Description: An upright bushy evergreen perennial with aromatic triangular leaves, closely related to the mint plant.
In India, patchouli is used on valuable clothing and carpets to repel moths. The famous cashmere shawls of India were delicately scented by being stored in wooden containers aromatized with patchouli oil. The Arabs took large quantities of patchouli with them on pilgrimages, stuffing it into mattresses and pillows to ward off contagious disease.
Fashionable in Europe during the 1860's, patchouli regained popularity with the hippie movement in the US in the 1960's.
Synonyms: patchouly, Pogostemon patchouli
Origin: native to India, Indonesia and Malaysia, now grown throughout Asia
Parts Used: for making incense use the essential oil (aged oils are better) - the fermented dried leaves have a foul odor when directly burned. Dried patchouli leaves can work well on incense stoves which allow adjusting either the heat intensity or the distance away from the flame so it doesn't burn at all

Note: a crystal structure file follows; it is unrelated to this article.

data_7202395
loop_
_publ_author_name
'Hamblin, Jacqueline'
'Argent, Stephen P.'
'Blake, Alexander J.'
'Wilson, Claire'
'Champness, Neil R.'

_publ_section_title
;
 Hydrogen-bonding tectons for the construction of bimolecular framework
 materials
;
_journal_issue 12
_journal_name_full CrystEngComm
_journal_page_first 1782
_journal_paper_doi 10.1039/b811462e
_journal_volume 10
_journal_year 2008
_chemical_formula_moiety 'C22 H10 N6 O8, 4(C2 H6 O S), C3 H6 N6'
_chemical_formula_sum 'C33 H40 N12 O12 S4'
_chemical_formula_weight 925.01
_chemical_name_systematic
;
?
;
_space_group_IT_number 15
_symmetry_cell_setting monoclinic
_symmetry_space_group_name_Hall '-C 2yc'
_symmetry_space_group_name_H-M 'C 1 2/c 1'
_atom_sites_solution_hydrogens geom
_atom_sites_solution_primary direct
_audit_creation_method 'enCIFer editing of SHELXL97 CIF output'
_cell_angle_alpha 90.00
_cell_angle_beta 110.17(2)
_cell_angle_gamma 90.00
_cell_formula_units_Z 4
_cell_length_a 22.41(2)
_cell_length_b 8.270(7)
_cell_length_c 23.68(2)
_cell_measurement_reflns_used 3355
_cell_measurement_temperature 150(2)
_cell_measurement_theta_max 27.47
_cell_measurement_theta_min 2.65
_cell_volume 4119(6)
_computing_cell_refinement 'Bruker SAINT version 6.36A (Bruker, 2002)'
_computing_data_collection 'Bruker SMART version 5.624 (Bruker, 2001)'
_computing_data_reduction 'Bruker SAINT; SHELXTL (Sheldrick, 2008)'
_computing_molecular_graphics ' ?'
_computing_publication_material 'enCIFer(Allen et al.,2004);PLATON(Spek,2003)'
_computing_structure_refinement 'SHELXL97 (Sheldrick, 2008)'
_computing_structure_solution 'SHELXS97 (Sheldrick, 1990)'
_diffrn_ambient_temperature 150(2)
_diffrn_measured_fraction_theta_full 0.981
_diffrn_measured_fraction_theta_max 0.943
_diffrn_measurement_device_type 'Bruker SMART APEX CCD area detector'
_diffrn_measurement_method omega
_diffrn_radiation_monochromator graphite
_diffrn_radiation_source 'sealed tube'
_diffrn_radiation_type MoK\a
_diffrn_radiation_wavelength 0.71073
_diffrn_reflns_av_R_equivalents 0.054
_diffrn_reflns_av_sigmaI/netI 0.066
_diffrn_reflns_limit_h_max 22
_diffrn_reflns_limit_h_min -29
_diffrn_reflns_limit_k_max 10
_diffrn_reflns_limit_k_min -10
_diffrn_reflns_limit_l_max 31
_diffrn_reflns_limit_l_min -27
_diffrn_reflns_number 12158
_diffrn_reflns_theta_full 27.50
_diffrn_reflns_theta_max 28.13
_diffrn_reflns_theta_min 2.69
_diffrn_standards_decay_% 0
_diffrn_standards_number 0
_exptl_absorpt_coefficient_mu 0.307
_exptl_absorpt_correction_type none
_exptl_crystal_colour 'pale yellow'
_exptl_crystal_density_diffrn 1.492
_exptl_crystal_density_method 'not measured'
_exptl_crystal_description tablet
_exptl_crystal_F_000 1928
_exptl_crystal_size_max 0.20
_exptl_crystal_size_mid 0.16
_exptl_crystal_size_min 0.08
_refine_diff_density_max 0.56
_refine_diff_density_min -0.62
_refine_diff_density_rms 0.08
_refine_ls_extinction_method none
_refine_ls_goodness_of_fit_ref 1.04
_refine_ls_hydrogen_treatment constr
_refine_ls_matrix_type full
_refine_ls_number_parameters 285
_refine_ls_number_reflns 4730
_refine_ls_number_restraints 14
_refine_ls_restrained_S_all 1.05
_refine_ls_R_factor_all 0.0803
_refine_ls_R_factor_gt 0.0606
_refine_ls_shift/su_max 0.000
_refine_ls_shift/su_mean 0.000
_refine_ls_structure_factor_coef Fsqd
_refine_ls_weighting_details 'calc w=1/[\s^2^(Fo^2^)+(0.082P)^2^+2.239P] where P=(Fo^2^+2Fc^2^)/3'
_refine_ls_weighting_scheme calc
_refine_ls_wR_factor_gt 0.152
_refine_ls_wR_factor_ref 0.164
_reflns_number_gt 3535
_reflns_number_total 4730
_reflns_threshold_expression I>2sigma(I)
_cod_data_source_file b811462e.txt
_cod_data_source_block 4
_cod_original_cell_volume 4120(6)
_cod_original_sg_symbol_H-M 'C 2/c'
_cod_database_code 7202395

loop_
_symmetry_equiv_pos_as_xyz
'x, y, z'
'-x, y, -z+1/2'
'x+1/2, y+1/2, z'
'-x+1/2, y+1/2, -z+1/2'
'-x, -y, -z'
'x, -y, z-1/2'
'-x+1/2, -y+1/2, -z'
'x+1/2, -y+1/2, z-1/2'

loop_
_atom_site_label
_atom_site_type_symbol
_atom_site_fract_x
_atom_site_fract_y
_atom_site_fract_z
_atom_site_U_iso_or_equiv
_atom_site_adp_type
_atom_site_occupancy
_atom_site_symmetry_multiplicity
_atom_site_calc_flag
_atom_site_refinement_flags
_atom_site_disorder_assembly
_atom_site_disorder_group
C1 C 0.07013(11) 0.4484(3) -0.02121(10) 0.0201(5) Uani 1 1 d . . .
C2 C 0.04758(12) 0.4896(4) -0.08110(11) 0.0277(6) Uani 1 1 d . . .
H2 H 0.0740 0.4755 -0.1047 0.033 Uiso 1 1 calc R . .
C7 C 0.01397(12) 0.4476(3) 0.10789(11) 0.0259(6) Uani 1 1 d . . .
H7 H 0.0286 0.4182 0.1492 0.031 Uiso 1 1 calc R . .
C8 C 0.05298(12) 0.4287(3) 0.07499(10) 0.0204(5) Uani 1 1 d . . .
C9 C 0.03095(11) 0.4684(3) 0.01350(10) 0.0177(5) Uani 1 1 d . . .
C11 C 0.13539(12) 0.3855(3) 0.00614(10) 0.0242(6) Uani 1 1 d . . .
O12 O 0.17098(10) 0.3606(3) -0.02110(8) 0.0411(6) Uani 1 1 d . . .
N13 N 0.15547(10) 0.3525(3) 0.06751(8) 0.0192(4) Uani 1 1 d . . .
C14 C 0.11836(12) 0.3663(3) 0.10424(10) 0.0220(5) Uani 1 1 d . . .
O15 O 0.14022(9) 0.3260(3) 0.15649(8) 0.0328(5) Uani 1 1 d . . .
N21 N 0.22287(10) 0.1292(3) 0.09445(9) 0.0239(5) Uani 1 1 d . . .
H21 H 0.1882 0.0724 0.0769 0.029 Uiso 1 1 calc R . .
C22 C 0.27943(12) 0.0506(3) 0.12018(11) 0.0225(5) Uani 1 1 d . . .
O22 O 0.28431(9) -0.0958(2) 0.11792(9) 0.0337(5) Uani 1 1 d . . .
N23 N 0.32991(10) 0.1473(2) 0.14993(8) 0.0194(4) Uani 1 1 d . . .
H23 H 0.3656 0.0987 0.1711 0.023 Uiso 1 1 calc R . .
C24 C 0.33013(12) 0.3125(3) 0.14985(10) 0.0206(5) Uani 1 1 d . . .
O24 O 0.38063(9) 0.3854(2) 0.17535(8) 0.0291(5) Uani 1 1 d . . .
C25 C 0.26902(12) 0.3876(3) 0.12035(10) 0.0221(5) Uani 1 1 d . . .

Aroma Description: deep, rich, intense, sweet, herbaceous, spicy, woody balsamic
Cosmetic Uses: Perfumery, aromatherapy, potpourri; creams, lotions, oils, toiletries, etc.
Culinary Uses: used in breath fresheners, and in the commercial food industry
Medicinal Attributes: an astringent, antiseptic, warming herb that acts as a diuretic,, lowers fever, improves digestion, controls vomiting and has both a tonic and sedative effect on the nervous system.
Element Association: Earth
Planetary Association: Saturn
Aromatic Note: Base note
Essential Oil: Yes, a steam distilled essential oil is made. The cell walls of the leaves must first be ruptured before distilling, this is done by controlled light fermentation with superheated steam or by stacking the leaves in bales and curing them. The essential oil gets much better with age.
A resinoid is also made from a concrete created by using hydrocarbon solvents on the dried leaves.
Mixes Well With: benzoin, borneol camphor, calamus, cassia, cedar-red, clove, iris root, labdanum, lavender, musk seeds, mugwort, myrrh, nutmeg, opoponax, pine needles, rhubarb, rose, sandalwood, spikenard, tolu balsam, valerian root, vetiver, neroli, bergamot, geranium, etc.
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